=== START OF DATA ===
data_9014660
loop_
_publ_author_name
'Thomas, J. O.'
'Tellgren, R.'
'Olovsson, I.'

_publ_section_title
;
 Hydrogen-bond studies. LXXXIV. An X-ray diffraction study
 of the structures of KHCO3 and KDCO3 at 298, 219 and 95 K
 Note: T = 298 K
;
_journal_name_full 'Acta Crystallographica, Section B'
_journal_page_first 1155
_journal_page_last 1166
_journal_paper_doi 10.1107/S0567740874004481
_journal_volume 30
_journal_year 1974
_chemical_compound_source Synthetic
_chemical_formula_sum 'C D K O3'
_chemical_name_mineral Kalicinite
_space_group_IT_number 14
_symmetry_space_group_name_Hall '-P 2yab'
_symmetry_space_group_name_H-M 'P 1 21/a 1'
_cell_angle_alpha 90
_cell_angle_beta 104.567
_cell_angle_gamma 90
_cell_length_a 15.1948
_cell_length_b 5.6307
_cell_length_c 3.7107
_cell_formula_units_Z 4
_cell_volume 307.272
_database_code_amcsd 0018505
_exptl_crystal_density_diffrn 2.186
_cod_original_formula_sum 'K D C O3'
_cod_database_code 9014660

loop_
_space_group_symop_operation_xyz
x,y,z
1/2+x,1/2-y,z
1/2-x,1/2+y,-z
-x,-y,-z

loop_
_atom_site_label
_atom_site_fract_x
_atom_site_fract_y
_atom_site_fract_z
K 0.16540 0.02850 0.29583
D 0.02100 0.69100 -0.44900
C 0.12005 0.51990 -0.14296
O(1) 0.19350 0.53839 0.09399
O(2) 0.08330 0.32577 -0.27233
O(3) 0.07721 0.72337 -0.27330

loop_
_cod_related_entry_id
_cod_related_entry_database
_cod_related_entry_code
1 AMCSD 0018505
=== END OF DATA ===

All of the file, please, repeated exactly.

data_9014660
loop_
_publ_author_name
'Thomas, J. O.'
'Tellgren, R.'
'Olovsson, I.'

_publ_section_title
;
 Hydrogen-bond studies. LXXXIV. An X-ray diffraction study
 of the structures of KHCO3 and KDCO3 at 298, 219 and 95 K
 Note: T = 298 K
;
_journal_name_full 'Acta Crystallographica, Section B'
_journal_page_first 1155
_journal_page_last 1166
_journal_paper_doi 10.1107/S0567740874004481
_journal_volume 30
_journal_year 1974
_chemical_compound_source Synthetic
_chemical_formula_sum 'C D K O3'
_chemical_name_mineral Kalicinite
_space_group_IT_number 14
_symmetry_space_group_name_Hall '-P 2yab'
_symmetry_space_group_name_H-M 'P 1 21/a 1'
_cell_angle_alpha 90
_cell_angle_beta 104.567
_cell_angle_gamma 90
_cell_length_a 15.1948
_cell_length_b 5.6307
_cell_length_c 3.7107
_cell_formula_units_Z 4
_cell_volume 307.272
_database_code_amcsd 0018505
_exptl_crystal_density_diffrn 2.186
_cod_original_formula_sum 'K D C O3'
_cod_database_code 9014660

loop_
_space_group_symop_operation_xyz
x,y,z
1/2+x,1/2-y,z
1/2-x,1/2+y,-z
-x,-y,-z

loop_
_atom_site_label
_atom_site_fract_x
_atom_site_fract_y
_atom_site_fract_z
K 0.16540 0.02850 0.29583
D 0.02100 0.69100 -0.44900
C 0.12005 0.51990 -0.14296
O(1) 0.19350 0.53839 0.09399
O(2) 0.08330 0.32577 -0.27233
O(3) 0.07721 0.72337 -0.27330

loop_
_cod_related_entry_id
_cod_related_entry_database
_cod_related_entry_code
1 AMCSD 0018505